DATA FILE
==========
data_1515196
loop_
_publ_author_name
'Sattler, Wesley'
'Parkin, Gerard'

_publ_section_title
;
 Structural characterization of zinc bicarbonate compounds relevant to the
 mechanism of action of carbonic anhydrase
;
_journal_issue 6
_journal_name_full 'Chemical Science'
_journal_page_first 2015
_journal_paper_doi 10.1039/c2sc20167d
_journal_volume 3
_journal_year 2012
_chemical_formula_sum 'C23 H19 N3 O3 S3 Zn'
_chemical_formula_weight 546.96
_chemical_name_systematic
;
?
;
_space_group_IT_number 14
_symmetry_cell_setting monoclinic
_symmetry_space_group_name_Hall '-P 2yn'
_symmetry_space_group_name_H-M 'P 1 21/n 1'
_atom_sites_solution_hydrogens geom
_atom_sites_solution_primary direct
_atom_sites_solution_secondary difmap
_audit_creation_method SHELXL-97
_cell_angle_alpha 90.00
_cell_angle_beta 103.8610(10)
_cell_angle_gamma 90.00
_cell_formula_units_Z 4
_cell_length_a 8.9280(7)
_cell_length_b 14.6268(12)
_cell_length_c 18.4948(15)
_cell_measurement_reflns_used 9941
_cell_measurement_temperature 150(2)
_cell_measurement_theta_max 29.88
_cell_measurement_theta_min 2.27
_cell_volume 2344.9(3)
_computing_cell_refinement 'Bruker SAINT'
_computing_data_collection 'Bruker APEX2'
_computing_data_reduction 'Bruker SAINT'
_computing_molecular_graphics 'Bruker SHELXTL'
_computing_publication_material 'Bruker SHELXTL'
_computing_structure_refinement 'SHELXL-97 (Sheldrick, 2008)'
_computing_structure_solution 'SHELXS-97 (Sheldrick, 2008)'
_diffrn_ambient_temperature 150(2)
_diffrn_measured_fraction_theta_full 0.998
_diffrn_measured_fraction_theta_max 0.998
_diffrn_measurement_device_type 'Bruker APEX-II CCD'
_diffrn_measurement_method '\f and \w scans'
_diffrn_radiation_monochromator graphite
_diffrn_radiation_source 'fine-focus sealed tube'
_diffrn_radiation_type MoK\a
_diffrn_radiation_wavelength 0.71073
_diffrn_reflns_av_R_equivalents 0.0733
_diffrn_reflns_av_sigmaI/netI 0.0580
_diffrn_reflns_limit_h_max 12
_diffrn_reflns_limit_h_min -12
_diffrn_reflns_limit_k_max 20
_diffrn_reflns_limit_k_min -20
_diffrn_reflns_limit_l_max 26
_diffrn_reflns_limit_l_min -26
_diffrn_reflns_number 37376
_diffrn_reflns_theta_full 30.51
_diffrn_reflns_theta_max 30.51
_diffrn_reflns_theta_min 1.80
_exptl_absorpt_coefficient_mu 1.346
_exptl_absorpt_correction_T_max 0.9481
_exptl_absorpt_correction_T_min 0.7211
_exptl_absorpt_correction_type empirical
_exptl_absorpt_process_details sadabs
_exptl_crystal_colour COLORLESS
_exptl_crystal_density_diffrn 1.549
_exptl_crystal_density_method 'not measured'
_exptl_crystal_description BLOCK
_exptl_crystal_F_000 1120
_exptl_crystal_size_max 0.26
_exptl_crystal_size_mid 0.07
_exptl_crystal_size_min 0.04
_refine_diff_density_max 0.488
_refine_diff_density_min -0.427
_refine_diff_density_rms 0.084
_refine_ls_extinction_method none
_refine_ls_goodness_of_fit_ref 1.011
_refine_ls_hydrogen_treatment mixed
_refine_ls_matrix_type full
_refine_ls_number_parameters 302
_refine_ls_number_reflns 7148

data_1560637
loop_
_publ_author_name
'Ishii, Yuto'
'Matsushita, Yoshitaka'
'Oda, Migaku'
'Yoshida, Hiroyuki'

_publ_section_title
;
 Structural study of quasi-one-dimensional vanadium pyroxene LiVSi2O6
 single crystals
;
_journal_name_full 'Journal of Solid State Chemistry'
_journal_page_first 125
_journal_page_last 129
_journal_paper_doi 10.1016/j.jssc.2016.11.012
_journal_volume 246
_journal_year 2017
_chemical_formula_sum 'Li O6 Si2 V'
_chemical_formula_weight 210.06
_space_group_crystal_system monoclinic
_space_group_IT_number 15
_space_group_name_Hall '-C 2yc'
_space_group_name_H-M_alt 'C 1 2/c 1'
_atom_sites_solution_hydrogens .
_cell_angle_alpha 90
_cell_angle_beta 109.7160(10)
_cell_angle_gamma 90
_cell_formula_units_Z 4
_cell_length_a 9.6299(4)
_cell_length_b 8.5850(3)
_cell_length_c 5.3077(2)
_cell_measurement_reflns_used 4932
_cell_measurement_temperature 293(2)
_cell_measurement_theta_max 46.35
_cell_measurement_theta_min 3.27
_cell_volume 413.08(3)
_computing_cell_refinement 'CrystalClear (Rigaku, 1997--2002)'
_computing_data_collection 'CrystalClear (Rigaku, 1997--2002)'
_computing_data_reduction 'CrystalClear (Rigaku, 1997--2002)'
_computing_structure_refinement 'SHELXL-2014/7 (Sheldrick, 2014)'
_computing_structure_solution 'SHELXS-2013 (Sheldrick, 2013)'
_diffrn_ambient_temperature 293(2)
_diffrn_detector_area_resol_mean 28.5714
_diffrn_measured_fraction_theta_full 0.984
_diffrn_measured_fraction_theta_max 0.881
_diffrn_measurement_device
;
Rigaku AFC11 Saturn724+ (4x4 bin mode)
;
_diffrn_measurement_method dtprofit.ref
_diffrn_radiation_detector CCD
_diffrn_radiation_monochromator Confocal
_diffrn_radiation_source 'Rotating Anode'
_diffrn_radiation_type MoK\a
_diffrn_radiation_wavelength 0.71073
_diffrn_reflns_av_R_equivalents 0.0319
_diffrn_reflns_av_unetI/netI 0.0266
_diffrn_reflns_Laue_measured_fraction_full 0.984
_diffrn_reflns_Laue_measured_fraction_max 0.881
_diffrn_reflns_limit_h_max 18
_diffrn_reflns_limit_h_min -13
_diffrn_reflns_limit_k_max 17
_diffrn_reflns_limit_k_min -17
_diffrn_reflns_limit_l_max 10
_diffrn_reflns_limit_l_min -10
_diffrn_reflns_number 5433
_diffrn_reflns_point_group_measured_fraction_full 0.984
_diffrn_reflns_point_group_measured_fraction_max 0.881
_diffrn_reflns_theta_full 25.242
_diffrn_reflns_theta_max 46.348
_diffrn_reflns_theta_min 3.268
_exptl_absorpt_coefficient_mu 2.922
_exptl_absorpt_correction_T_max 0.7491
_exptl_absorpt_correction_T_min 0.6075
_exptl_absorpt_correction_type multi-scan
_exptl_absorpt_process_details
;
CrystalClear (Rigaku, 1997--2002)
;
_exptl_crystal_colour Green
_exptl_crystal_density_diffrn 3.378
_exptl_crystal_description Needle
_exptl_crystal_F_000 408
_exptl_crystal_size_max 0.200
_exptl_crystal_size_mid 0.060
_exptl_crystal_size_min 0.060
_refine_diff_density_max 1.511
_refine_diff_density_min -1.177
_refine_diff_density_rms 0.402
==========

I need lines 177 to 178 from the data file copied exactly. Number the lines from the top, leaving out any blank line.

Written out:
_exptl_crystal_size_max 0.200
_exptl_crystal_size_mid 0.060